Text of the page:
The Loss of the Passenger Pigeon

Martha_last_passenger_pigeon_1914The passenger pigeon was once the most numerous bird on the planet, but their extinction was a turning point in American history.  For the first time there was no doubt as to the role of people in the extinction of a species.  However, to end the story there would be a missed opportunity to celebrate the positive outcomes that are the living legacy of Martha the last passenger pigeon today.   Once common species like white-tailed deer and wild turkey (that not accidentally are common today) were on the same path to extinction as the passenger pigeon.  The response from all levels of society was astounding.  100 years ago Americans did amazing things to save wildlife.  The question is – what are we doing today to ensure the survival of wildlife 100 years from now?  What will people 100 years from now say about our work to save wildlife today?  September 1, 2014 is our chance to honor the last passenger pigeon, Martha, and recommit ourselves to the conservation of wildlife at home and abroad. 

Timeline of Events


August 29th – 30th

Ohio Ornithological Society will hold a symposium at the Zoo themed around the passenger pigeon.

  • Friday, Aug. 29 - “Martinis with Martha” will include guest presentations and a musical performance!
  • Saturday, Aug. 30 – Learn more about the Passenger Pigeon from our great lineup of guest speakers with stories bringing a message of hope for future species and our “lessons learned”, and what you can do to help. Event Details.

August 29thSeptember 3rd

Masterworks for Nature Group has Wildlife art on display in the Frisch’s Theater themed around wildlife conservation success stories.

September 1st

Folding Martha’s Flock is an public engagement effort to recreate an origami passenger pigeon flock that will be suspended from the ceiling of the Education Center at the Zoo.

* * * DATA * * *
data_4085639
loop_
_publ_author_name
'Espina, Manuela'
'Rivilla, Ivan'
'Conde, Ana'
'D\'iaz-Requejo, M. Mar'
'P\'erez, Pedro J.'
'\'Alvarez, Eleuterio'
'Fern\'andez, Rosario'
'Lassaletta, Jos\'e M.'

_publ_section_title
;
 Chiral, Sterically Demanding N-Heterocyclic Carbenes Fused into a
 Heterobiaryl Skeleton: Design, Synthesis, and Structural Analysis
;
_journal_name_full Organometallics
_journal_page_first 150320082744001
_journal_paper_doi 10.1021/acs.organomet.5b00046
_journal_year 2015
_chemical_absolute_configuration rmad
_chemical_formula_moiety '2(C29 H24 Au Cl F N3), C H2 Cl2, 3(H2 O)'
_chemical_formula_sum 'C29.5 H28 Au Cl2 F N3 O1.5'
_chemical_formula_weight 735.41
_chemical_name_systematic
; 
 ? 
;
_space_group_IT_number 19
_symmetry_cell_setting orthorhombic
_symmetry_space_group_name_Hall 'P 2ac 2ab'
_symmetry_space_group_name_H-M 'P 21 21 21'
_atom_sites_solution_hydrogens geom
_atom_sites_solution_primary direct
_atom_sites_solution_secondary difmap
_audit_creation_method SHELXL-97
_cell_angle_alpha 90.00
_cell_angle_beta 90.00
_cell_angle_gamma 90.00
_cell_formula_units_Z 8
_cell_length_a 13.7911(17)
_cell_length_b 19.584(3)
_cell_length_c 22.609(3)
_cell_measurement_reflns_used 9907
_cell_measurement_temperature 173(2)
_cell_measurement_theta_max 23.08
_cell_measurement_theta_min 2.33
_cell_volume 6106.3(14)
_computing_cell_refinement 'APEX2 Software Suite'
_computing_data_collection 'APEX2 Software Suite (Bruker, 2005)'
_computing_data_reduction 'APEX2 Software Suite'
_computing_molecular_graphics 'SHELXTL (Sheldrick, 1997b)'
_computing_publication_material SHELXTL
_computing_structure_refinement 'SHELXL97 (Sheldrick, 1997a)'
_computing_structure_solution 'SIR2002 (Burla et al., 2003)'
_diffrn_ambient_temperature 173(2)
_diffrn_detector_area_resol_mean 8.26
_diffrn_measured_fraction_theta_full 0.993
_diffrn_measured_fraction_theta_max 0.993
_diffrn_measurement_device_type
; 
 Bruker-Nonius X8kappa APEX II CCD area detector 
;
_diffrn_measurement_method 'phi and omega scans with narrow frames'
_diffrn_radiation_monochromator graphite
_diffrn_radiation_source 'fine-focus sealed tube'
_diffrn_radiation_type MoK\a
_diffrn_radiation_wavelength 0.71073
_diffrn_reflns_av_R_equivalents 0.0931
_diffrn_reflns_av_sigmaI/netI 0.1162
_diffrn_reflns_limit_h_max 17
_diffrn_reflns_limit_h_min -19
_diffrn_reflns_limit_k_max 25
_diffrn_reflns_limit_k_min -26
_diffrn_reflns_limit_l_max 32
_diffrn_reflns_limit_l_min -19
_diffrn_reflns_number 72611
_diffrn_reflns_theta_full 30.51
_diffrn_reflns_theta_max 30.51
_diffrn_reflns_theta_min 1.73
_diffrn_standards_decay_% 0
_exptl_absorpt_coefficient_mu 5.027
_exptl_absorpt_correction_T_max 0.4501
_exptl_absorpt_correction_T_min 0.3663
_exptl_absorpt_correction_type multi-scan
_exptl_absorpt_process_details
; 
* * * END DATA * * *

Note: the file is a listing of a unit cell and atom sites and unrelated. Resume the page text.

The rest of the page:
Add your pigeon to the flock! Download the foldable passenger pigeon template, print it off (double-sided, 11 X 17, full color is best) and fold it. Then send it or bring it to the Education Center at the Zoo to be hung with thousands of others before September 1.

September 1st

The newly renovated Passenger Pigeon Memorial is open for a media sneak peek at 11 a.m.  The event, to honor Martha, is to take place at the memorial and will begin with a homing pigeon release.

September 3rd

John Ruthven is to speak at the Barrows Conservation Lecture Series about Martha, the last passenger pigeon.

October 29th

The Bruggeman Center for dialogue is to hold a symposium on the issue of extinction. More information to come

December 3rd – 5th

The International Wildlife Rehabilitation Symposium will be held in Cincinnati. More information to come

Special Public Engagement: The Legacy of the Passenger Pigeon and its Relevance in 2014

The widely accepted legacy assigned to the passenger pigeon is one grounded in loss and remorse.  While the loss of what was once the most abundant avian species on the planet is profound and the regret associated with this loss is reasonable, it has limited utility to people today.  It also has the danger of framing the perception of individuals so that no other possibility for this species lasting legacy can be envisioned.  Join Dan Marsh (Director of Education at the Cincinnati Zoo and Botanical Garden) as he shares a more positive legacy.  One in which this extinction event is considered as a turning point in our history that led to broad and systemic wildlife and resource conservation action 100 years ago.     

More information on Passenger Pigeons and Project Passenger Pigeon can be found at